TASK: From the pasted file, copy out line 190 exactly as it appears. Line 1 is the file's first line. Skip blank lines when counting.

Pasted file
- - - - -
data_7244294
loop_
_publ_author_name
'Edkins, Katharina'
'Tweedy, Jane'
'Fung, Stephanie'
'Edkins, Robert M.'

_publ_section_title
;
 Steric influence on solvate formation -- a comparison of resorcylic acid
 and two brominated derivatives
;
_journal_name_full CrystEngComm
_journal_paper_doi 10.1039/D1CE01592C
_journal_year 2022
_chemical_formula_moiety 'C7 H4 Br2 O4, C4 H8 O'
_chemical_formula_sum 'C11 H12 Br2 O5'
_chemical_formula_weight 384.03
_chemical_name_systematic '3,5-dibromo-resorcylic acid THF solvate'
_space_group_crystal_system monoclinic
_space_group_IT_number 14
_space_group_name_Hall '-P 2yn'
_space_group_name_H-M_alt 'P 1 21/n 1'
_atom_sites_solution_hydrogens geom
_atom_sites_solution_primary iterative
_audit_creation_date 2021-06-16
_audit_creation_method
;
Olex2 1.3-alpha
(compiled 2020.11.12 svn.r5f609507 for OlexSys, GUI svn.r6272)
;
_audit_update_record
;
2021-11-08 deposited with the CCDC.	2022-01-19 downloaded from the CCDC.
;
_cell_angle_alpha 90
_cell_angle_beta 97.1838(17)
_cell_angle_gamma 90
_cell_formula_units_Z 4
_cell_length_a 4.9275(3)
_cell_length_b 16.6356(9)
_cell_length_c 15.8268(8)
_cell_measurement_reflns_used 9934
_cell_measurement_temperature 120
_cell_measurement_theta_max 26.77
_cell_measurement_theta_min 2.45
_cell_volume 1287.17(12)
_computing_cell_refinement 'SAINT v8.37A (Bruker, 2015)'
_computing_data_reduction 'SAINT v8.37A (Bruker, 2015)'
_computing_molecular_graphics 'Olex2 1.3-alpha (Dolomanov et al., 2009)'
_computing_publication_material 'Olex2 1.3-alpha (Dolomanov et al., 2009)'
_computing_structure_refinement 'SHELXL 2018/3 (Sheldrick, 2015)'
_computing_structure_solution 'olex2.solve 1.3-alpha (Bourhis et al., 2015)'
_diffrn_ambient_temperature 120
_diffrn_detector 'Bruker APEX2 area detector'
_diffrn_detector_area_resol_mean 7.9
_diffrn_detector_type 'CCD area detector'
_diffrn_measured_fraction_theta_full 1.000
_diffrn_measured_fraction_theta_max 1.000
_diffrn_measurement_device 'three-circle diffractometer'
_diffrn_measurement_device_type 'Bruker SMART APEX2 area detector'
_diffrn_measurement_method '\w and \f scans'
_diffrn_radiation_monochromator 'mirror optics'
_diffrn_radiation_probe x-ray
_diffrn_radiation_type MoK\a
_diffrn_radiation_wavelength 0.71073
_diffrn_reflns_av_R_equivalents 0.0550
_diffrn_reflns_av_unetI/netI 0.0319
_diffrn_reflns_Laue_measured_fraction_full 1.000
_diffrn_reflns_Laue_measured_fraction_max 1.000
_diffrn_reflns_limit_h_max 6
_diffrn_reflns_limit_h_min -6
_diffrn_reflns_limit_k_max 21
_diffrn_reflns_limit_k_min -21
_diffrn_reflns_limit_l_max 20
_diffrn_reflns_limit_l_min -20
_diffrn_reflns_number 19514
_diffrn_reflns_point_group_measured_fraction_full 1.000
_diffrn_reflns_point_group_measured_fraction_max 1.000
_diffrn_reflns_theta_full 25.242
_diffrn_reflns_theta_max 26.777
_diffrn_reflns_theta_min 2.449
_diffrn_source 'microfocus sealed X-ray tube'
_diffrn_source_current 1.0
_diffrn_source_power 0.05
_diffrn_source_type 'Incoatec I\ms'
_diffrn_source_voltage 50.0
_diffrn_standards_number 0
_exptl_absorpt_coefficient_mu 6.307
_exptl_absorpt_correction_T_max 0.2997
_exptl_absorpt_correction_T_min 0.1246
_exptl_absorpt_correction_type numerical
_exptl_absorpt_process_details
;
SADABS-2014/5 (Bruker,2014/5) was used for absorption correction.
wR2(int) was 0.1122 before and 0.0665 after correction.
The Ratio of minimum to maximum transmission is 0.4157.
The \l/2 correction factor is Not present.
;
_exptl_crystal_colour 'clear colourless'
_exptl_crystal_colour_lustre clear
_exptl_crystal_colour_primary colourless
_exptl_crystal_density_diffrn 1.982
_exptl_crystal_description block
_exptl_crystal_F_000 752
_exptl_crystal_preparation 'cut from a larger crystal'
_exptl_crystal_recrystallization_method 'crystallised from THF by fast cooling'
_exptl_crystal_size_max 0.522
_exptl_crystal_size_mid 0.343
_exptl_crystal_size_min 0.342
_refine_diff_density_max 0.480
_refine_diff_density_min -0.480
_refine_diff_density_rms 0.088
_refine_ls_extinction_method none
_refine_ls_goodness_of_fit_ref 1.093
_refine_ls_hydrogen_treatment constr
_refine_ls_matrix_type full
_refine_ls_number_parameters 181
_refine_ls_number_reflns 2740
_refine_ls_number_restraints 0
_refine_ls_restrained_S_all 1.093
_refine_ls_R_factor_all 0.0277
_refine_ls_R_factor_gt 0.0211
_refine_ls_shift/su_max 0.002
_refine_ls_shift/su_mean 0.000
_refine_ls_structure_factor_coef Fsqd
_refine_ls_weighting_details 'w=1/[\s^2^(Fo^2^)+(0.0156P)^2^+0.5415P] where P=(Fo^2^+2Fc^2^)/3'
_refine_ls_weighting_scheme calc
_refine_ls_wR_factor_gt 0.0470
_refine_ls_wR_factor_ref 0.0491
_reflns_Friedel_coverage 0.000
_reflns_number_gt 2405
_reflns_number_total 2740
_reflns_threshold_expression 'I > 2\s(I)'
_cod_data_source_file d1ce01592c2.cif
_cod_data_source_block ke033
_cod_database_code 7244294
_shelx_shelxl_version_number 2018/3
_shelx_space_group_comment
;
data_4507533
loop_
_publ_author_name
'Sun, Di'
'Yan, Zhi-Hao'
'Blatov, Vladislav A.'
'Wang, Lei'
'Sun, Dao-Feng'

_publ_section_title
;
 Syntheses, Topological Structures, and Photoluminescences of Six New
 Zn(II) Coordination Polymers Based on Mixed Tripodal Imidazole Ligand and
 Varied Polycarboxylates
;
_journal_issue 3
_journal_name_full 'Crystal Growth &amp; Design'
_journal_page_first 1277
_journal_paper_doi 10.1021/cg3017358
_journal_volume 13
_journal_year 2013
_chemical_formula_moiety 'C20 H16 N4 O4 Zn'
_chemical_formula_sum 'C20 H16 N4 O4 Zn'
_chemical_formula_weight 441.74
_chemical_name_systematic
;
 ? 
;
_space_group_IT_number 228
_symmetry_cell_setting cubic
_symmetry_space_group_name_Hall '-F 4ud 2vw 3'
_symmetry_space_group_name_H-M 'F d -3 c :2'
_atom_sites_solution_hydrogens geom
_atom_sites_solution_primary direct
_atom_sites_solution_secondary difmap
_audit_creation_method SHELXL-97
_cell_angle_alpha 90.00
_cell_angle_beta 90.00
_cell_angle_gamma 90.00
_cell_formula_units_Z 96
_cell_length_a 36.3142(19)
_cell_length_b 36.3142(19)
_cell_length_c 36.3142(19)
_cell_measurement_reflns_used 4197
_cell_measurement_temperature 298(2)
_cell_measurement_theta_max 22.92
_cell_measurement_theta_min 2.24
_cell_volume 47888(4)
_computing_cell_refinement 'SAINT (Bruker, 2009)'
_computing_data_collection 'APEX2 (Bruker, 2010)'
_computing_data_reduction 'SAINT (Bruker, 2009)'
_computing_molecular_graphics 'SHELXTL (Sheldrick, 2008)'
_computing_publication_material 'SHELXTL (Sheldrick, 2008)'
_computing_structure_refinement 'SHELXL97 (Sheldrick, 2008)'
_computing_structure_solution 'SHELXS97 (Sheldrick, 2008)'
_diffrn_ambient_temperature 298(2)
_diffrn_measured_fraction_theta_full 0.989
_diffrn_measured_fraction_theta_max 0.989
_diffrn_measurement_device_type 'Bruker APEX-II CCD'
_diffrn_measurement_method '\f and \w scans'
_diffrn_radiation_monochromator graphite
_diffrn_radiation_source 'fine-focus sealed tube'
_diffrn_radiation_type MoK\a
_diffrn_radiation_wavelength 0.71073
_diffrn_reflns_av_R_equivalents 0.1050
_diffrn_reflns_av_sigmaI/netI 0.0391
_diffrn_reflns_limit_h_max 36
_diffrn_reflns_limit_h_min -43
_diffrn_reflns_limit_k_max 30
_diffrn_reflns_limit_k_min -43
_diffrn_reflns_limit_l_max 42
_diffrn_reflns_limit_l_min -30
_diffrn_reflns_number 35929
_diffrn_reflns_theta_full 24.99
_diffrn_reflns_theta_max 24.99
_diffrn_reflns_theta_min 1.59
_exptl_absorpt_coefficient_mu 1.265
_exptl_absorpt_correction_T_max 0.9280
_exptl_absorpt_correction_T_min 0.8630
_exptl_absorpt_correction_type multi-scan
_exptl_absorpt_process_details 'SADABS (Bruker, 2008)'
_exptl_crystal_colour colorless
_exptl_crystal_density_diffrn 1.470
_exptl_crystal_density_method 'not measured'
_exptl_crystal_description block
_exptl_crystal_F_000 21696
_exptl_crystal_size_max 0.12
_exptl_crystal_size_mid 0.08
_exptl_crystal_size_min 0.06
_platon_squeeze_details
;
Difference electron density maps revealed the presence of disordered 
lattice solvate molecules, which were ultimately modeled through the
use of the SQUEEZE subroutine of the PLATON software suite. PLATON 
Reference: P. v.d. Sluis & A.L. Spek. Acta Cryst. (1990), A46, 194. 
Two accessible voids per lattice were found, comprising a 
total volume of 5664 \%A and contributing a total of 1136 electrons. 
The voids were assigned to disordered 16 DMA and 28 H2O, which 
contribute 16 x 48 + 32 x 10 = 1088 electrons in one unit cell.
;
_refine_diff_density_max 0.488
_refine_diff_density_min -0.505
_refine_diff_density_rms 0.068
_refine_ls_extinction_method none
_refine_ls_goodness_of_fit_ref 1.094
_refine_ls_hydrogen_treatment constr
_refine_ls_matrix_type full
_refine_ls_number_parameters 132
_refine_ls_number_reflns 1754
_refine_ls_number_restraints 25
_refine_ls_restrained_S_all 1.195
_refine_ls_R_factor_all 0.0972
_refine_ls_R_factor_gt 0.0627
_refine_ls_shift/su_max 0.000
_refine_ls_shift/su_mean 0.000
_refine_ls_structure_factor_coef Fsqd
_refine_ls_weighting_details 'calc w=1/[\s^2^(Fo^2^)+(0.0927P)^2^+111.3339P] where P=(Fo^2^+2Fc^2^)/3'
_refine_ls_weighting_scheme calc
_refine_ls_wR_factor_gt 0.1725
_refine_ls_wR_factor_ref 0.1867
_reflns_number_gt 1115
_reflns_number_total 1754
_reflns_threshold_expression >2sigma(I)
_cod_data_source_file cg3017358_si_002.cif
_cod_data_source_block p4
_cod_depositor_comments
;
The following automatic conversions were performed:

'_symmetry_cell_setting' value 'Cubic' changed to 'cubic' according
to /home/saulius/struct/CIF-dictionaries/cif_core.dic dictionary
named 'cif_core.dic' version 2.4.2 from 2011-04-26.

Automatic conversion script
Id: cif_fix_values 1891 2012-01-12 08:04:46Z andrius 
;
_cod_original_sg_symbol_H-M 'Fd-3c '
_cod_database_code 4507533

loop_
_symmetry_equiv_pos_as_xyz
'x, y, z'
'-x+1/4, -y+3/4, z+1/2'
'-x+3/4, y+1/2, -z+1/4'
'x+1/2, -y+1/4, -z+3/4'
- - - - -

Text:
_computing_data_reduction 'SAINT (Bruker, 2009)'